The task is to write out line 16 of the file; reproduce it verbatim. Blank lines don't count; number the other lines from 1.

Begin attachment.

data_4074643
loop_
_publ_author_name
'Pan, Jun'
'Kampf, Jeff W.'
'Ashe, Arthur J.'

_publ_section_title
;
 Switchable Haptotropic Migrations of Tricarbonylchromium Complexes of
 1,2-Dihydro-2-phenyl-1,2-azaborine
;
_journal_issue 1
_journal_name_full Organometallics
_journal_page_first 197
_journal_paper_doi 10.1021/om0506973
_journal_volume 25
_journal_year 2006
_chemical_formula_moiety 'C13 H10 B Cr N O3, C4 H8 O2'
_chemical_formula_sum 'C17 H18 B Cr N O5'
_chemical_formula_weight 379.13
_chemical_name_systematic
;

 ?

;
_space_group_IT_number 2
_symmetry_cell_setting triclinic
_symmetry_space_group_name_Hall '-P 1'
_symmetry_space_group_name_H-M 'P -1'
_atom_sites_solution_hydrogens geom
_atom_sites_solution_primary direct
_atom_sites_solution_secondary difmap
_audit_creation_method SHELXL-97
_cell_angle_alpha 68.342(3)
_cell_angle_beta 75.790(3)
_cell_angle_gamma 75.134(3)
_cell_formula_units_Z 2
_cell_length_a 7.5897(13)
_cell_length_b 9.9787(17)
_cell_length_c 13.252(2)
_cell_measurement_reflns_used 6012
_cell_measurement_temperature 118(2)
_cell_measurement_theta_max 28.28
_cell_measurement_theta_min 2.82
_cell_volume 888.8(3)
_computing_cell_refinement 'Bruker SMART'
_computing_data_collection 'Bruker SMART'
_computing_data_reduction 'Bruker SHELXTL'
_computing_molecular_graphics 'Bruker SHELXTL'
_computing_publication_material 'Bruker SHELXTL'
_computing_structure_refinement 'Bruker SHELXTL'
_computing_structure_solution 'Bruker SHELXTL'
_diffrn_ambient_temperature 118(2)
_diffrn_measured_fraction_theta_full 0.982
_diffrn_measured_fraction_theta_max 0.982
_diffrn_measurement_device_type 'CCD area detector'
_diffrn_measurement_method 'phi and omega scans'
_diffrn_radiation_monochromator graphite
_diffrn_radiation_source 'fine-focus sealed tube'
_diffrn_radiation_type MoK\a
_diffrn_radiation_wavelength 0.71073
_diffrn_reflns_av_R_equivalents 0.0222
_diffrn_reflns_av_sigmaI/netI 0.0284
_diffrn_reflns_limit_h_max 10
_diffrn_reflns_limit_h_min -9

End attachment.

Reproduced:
_journal_volume 25